Devlet Denetleme Kurulu İlaç ve Tıbbi Cihaz Sektörü Raporu Yayınlandı

19 December 2022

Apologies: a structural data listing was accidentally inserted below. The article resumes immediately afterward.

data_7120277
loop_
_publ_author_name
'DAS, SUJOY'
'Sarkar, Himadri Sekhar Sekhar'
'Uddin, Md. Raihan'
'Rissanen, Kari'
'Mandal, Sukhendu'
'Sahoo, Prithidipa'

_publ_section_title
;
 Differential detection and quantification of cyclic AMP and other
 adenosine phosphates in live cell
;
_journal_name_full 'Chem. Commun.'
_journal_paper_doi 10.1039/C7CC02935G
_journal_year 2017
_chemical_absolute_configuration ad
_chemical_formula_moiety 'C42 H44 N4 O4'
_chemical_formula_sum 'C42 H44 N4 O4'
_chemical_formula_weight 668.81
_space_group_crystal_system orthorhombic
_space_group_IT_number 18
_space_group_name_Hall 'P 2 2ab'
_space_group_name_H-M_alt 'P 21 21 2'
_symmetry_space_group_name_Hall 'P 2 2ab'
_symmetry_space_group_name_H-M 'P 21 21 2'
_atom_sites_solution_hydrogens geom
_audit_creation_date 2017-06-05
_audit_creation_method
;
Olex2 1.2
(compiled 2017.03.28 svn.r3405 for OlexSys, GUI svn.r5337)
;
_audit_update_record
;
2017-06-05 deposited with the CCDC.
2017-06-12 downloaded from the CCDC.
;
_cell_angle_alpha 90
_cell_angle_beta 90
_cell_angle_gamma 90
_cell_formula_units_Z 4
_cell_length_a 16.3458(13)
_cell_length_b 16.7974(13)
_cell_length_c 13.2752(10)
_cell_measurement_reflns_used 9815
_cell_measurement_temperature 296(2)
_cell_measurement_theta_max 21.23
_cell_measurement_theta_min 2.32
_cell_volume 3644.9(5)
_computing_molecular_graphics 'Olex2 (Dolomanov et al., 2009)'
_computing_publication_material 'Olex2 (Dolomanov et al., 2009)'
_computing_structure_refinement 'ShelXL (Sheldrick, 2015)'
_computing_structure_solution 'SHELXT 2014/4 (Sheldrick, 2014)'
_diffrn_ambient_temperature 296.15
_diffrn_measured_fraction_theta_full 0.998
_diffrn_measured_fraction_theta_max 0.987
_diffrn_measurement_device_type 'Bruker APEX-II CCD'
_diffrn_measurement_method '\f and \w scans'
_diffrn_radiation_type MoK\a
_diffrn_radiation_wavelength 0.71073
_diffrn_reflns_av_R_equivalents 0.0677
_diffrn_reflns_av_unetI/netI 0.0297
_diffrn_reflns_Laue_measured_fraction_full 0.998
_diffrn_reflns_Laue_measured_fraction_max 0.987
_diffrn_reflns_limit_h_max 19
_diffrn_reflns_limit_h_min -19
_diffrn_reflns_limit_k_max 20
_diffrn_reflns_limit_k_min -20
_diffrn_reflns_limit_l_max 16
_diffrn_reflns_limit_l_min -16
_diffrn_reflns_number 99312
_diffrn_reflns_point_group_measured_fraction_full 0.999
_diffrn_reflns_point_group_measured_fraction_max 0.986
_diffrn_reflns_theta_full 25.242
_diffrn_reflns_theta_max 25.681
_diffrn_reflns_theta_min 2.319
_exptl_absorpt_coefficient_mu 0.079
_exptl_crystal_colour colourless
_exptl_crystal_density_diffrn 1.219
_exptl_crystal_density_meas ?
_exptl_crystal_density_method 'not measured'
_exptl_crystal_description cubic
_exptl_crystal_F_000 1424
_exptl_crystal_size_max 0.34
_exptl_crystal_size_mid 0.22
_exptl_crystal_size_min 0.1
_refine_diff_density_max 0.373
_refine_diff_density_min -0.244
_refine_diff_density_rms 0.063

Most targeted protein degraders make use of what is called the ubiquitin-proteasome system, which can be thought of as the recycling system of the cell. However, as will be discussed here, a second protein-degrading pathway is now being explored that involves endocytosis, the process by which substances are brought into the cell. A wide variety of questions about targeted protein degraders is now arising. To begin with, it is not clear what advantage this modality may have over traditional inhibitors that are already on the market. Furthermore, it is uncertain how this emerging class of drugs will perform in upcoming clinical trials. Will they prove to be safe and effective? To get a better understanding of these issues, GEN interviewed experts from five companies to get their views about this exciting new field. The two flavors of targeted protein degradation Most of the companies we interviewed were developing two main types of targeted protein degraders: proteolysis-targeting chimeras (PROTACs) and molecular glues. Both classes make use of the ubiquitin-proteasome system. The purpose of this system is to eliminate misfolded, damaged, and overabundant proteins with a cascade of distinct steps that ultimately involves an enzyme called the E3 ubiquitin ligase. This enzyme promotes the transfer of ubiquitin onto a lysine of the substrate protein. Multiple ubiquitination events signal the death knell for the faulty protein, which is then degraded by the proteasome, the so-called trash can of the cell.

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